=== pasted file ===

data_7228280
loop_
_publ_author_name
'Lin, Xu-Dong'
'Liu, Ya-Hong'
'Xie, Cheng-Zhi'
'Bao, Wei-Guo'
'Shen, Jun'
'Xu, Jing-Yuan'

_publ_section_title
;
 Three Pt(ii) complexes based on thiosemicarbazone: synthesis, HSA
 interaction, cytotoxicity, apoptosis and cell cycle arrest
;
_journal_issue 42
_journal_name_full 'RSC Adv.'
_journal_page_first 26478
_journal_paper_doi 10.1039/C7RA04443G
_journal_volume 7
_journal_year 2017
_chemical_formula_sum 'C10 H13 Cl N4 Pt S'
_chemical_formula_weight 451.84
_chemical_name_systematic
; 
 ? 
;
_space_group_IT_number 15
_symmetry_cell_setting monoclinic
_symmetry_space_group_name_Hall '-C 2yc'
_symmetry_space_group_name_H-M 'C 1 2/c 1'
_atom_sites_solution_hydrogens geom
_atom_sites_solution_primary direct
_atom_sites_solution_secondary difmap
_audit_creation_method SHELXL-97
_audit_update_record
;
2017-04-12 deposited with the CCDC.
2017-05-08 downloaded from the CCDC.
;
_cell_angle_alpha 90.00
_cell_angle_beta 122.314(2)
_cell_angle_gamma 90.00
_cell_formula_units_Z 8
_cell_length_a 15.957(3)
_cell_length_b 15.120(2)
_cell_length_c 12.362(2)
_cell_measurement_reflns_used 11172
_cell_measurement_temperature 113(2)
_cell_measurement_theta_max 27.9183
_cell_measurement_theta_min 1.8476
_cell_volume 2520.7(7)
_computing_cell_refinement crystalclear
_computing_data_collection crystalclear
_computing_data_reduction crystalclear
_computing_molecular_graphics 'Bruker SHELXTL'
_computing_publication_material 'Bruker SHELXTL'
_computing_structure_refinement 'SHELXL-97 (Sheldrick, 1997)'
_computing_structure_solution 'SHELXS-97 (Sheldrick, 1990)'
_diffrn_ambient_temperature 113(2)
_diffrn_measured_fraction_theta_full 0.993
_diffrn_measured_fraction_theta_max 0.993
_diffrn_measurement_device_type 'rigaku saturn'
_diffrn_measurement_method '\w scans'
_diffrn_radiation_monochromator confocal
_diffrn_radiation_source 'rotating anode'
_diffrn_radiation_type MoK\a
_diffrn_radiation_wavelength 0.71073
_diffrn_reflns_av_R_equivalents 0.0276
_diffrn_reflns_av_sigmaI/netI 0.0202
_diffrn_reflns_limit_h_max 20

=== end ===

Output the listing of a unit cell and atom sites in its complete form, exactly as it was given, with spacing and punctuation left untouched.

data_7228280
loop_
_publ_author_name
'Lin, Xu-Dong'
'Liu, Ya-Hong'
'Xie, Cheng-Zhi'
'Bao, Wei-Guo'
'Shen, Jun'
'Xu, Jing-Yuan'

_publ_section_title
;
 Three Pt(ii) complexes based on thiosemicarbazone: synthesis, HSA
 interaction, cytotoxicity, apoptosis and cell cycle arrest
;
_journal_issue 42
_journal_name_full 'RSC Adv.'
_journal_page_first 26478
_journal_paper_doi 10.1039/C7RA04443G
_journal_volume 7
_journal_year 2017
_chemical_formula_sum 'C10 H13 Cl N4 Pt S'
_chemical_formula_weight 451.84
_chemical_name_systematic
; 
 ? 
;
_space_group_IT_number 15
_symmetry_cell_setting monoclinic
_symmetry_space_group_name_Hall '-C 2yc'
_symmetry_space_group_name_H-M 'C 1 2/c 1'
_atom_sites_solution_hydrogens geom
_atom_sites_solution_primary direct
_atom_sites_solution_secondary difmap
_audit_creation_method SHELXL-97
_audit_update_record
;
2017-04-12 deposited with the CCDC.
2017-05-08 downloaded from the CCDC.
;
_cell_angle_alpha 90.00
_cell_angle_beta 122.314(2)
_cell_angle_gamma 90.00
_cell_formula_units_Z 8
_cell_length_a 15.957(3)
_cell_length_b 15.120(2)
_cell_length_c 12.362(2)
_cell_measurement_reflns_used 11172
_cell_measurement_temperature 113(2)
_cell_measurement_theta_max 27.9183
_cell_measurement_theta_min 1.8476
_cell_volume 2520.7(7)
_computing_cell_refinement crystalclear
_computing_data_collection crystalclear
_computing_data_reduction crystalclear
_computing_molecular_graphics 'Bruker SHELXTL'
_computing_publication_material 'Bruker SHELXTL'
_computing_structure_refinement 'SHELXL-97 (Sheldrick, 1997)'
_computing_structure_solution 'SHELXS-97 (Sheldrick, 1990)'
_diffrn_ambient_temperature 113(2)
_diffrn_measured_fraction_theta_full 0.993
_diffrn_measured_fraction_theta_max 0.993
_diffrn_measurement_device_type 'rigaku saturn'
_diffrn_measurement_method '\w scans'
_diffrn_radiation_monochromator confocal
_diffrn_radiation_source 'rotating anode'
_diffrn_radiation_type MoK\a
_diffrn_radiation_wavelength 0.71073
_diffrn_reflns_av_R_equivalents 0.0276
_diffrn_reflns_av_sigmaI/netI 0.0202
_diffrn_reflns_limit_h_max 20